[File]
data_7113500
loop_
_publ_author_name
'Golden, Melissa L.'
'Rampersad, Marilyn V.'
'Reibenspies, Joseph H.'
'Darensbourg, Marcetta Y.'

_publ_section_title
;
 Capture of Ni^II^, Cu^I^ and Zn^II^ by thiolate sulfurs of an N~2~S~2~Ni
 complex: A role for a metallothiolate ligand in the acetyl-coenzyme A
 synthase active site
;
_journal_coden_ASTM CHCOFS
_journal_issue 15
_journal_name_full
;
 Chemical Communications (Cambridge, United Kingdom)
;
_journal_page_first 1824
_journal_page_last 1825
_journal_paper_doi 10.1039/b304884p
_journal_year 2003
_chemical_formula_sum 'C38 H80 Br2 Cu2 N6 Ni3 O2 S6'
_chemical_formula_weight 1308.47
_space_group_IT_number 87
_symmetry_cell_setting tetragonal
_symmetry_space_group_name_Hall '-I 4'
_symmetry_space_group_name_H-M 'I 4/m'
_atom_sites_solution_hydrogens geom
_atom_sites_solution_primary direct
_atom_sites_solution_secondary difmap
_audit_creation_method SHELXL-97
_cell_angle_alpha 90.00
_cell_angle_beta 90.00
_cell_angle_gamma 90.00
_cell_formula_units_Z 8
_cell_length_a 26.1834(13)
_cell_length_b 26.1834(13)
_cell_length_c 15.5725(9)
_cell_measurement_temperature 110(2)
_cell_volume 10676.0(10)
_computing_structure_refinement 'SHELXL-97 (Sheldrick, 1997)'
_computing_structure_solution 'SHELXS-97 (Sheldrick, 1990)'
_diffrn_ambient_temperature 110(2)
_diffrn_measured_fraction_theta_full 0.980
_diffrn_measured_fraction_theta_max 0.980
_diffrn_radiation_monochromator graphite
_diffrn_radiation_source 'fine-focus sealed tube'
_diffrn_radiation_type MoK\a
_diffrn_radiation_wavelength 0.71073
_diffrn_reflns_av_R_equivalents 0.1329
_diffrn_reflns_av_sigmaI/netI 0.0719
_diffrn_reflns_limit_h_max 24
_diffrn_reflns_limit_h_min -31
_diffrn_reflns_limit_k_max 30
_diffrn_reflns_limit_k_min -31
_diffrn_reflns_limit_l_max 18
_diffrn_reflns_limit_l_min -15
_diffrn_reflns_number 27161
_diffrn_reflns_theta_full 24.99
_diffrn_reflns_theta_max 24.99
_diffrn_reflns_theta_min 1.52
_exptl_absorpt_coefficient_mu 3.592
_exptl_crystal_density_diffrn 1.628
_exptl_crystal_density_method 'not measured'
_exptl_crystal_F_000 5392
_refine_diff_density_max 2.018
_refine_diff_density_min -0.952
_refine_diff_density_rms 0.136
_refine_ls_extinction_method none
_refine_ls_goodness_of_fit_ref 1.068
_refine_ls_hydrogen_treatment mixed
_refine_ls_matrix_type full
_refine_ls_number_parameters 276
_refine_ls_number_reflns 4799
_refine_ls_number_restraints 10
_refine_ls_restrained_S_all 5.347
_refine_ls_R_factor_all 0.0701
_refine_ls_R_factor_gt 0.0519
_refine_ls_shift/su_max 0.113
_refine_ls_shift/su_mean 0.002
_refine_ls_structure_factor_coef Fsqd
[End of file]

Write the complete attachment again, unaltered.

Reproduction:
data_7113500
loop_
_publ_author_name
'Golden, Melissa L.'
'Rampersad, Marilyn V.'
'Reibenspies, Joseph H.'
'Darensbourg, Marcetta Y.'

_publ_section_title
;
 Capture of Ni^II^, Cu^I^ and Zn^II^ by thiolate sulfurs of an N~2~S~2~Ni
 complex: A role for a metallothiolate ligand in the acetyl-coenzyme A
 synthase active site
;
_journal_coden_ASTM CHCOFS
_journal_issue 15
_journal_name_full
;
 Chemical Communications (Cambridge, United Kingdom)
;
_journal_page_first 1824
_journal_page_last 1825
_journal_paper_doi 10.1039/b304884p
_journal_year 2003
_chemical_formula_sum 'C38 H80 Br2 Cu2 N6 Ni3 O2 S6'
_chemical_formula_weight 1308.47
_space_group_IT_number 87
_symmetry_cell_setting tetragonal
_symmetry_space_group_name_Hall '-I 4'
_symmetry_space_group_name_H-M 'I 4/m'
_atom_sites_solution_hydrogens geom
_atom_sites_solution_primary direct
_atom_sites_solution_secondary difmap
_audit_creation_method SHELXL-97
_cell_angle_alpha 90.00
_cell_angle_beta 90.00
_cell_angle_gamma 90.00
_cell_formula_units_Z 8
_cell_length_a 26.1834(13)
_cell_length_b 26.1834(13)
_cell_length_c 15.5725(9)
_cell_measurement_temperature 110(2)
_cell_volume 10676.0(10)
_computing_structure_refinement 'SHELXL-97 (Sheldrick, 1997)'
_computing_structure_solution 'SHELXS-97 (Sheldrick, 1990)'
_diffrn_ambient_temperature 110(2)
_diffrn_measured_fraction_theta_full 0.980
_diffrn_measured_fraction_theta_max 0.980
_diffrn_radiation_monochromator graphite
_diffrn_radiation_source 'fine-focus sealed tube'
_diffrn_radiation_type MoK\a
_diffrn_radiation_wavelength 0.71073
_diffrn_reflns_av_R_equivalents 0.1329
_diffrn_reflns_av_sigmaI/netI 0.0719
_diffrn_reflns_limit_h_max 24
_diffrn_reflns_limit_h_min -31
_diffrn_reflns_limit_k_max 30
_diffrn_reflns_limit_k_min -31
_diffrn_reflns_limit_l_max 18
_diffrn_reflns_limit_l_min -15
_diffrn_reflns_number 27161
_diffrn_reflns_theta_full 24.99
_diffrn_reflns_theta_max 24.99
_diffrn_reflns_theta_min 1.52
_exptl_absorpt_coefficient_mu 3.592
_exptl_crystal_density_diffrn 1.628
_exptl_crystal_density_method 'not measured'
_exptl_crystal_F_000 5392
_refine_diff_density_max 2.018
_refine_diff_density_min -0.952
_refine_diff_density_rms 0.136
_refine_ls_extinction_method none
_refine_ls_goodness_of_fit_ref 1.068
_refine_ls_hydrogen_treatment mixed
_refine_ls_matrix_type full
_refine_ls_number_parameters 276
_refine_ls_number_reflns 4799
_refine_ls_number_restraints 10
_refine_ls_restrained_S_all 5.347
_refine_ls_R_factor_all 0.0701
_refine_ls_R_factor_gt 0.0519
_refine_ls_shift/su_max 0.113
_refine_ls_shift/su_mean 0.002
_refine_ls_structure_factor_coef Fsqd